By Michael Grubbs
The Seventh Circuit Court of Appeals recently addressed this case: An employee did not show up for work or call to report his absence. The supervisor e-mailed the employee asking him to “give us a call.” Later, the employee responded with a lengthy e-mail disclosing his serious migraine condition. A month later, the employee quit. When a prospective employer (actually a tester engaged by the employee) contacted the supervisor, the supervisor said the employee had a medical condition that resulted in migraine headaches, not that the medical condition bothered the supervisor, but the employee didn’t call in.
The EEOC sued the employer, arguing that the employer violated the ADA requirements by breaching the confidentiality of information obtained from “medical examinations and inquiries.” 42 U.S.C. § 12112(d).
The Seventh Circuit disagreed. An employer asking and employee to “give us a call” is not a medical examination or inquiry. Thus, the employer had no duty to treat its knowledge of the employee’s migraine condition as a confidential medical record. The case is Equal Employment Opportunity Commission v. Thrivent Financial for Lutherans, No. 11-2848 (7th Cir. November 20, 2012).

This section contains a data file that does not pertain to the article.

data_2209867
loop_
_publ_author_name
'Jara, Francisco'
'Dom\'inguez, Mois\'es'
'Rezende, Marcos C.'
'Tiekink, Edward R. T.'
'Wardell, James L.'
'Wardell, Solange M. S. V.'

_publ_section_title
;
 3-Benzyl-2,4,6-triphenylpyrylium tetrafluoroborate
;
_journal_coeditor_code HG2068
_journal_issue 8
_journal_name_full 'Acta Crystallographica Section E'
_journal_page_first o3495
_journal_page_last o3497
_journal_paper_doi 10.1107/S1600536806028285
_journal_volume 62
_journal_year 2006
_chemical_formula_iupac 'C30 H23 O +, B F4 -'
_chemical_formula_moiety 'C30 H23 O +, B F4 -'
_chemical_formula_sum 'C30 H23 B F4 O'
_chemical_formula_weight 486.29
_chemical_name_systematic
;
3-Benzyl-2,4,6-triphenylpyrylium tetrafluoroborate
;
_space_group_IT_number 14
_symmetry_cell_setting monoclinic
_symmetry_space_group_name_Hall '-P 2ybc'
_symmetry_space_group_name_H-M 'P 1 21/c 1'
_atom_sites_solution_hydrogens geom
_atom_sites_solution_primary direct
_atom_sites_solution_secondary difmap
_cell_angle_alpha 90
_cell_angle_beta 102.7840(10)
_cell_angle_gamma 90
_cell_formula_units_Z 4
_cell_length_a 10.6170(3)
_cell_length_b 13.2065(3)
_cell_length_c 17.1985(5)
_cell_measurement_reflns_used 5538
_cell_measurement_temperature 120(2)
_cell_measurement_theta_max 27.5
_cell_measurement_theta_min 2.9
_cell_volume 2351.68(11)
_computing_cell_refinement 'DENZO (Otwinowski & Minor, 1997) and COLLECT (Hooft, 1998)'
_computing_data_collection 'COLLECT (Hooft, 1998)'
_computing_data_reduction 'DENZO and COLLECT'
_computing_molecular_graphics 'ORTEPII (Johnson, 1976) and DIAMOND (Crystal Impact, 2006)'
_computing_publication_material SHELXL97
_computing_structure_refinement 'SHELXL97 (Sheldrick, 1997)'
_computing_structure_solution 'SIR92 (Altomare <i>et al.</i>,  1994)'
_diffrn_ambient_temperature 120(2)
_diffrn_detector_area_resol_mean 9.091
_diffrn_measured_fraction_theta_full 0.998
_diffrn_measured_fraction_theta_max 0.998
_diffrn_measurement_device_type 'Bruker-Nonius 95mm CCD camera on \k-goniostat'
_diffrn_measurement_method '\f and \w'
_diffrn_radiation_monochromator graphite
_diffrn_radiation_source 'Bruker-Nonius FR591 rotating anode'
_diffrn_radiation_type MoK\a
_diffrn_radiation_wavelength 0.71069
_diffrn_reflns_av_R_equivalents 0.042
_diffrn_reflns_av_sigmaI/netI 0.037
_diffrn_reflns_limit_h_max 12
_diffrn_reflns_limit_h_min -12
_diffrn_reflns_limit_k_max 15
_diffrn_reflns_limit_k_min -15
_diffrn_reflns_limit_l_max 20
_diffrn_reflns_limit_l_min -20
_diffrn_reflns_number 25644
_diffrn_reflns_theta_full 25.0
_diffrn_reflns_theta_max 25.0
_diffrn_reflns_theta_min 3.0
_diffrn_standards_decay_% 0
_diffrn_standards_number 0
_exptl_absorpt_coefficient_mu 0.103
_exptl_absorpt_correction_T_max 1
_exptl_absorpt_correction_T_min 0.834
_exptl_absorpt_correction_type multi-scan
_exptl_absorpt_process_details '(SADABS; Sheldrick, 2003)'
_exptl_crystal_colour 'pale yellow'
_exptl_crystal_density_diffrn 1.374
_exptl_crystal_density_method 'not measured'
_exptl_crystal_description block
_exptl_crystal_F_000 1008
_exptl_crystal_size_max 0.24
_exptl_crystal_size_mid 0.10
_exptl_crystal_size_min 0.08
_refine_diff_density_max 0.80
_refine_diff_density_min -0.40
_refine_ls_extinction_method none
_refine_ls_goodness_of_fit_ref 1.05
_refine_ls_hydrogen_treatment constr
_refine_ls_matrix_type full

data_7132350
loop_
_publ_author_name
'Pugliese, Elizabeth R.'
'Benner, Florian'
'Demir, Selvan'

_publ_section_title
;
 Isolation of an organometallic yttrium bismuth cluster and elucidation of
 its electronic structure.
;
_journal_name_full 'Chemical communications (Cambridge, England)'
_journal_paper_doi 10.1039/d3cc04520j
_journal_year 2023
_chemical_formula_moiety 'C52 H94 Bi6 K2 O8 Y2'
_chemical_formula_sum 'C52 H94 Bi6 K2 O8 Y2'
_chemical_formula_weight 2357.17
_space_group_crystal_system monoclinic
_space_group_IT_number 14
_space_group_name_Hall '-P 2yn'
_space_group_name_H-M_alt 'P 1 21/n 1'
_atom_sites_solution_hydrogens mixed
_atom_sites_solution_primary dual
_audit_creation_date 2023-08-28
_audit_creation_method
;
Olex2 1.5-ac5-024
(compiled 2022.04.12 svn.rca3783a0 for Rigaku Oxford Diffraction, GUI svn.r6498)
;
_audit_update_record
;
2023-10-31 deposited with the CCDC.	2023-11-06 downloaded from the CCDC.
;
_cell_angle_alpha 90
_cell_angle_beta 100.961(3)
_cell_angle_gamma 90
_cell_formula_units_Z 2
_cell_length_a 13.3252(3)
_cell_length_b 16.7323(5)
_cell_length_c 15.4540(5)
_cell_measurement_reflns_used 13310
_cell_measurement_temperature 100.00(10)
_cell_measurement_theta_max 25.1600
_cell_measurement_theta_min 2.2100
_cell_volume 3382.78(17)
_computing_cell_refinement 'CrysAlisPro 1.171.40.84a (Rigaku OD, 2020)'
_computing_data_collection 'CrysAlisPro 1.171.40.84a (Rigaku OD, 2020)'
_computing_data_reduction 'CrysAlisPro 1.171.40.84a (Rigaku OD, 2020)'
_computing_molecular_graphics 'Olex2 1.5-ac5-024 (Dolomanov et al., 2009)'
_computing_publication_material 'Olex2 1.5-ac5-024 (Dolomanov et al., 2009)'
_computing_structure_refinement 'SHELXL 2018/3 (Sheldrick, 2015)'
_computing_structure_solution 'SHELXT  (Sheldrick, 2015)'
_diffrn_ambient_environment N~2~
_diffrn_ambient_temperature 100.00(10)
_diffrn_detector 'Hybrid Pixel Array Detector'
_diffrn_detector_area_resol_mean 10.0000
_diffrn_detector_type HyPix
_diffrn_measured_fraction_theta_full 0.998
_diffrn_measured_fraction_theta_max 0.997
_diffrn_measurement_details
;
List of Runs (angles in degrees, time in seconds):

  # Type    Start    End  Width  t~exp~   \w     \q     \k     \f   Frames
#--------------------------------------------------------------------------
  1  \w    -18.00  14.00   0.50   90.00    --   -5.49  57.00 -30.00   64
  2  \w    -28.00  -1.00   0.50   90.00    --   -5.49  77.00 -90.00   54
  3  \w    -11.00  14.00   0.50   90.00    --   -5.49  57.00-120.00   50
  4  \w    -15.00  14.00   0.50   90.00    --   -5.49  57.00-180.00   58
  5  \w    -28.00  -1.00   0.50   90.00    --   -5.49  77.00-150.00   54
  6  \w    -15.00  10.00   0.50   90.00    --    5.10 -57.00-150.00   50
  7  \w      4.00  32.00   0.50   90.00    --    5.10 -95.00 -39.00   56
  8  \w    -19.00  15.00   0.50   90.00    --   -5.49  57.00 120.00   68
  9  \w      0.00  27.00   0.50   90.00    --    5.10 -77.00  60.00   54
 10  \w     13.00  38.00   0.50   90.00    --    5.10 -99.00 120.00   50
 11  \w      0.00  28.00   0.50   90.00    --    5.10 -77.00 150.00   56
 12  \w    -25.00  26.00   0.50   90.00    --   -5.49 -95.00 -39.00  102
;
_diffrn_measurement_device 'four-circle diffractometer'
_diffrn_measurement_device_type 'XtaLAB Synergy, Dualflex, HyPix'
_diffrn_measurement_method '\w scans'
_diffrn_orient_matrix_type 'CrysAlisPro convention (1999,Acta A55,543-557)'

Despite the sensible outcome in this case, employers should consider what would happen if the employee had disclosed genetic information, covered by GINA. Even if an employer acquires genetic information inadvertently, it must be treated as confidential. Maybe employers would be better off following the rule of giving only basic information: dates of employment and title.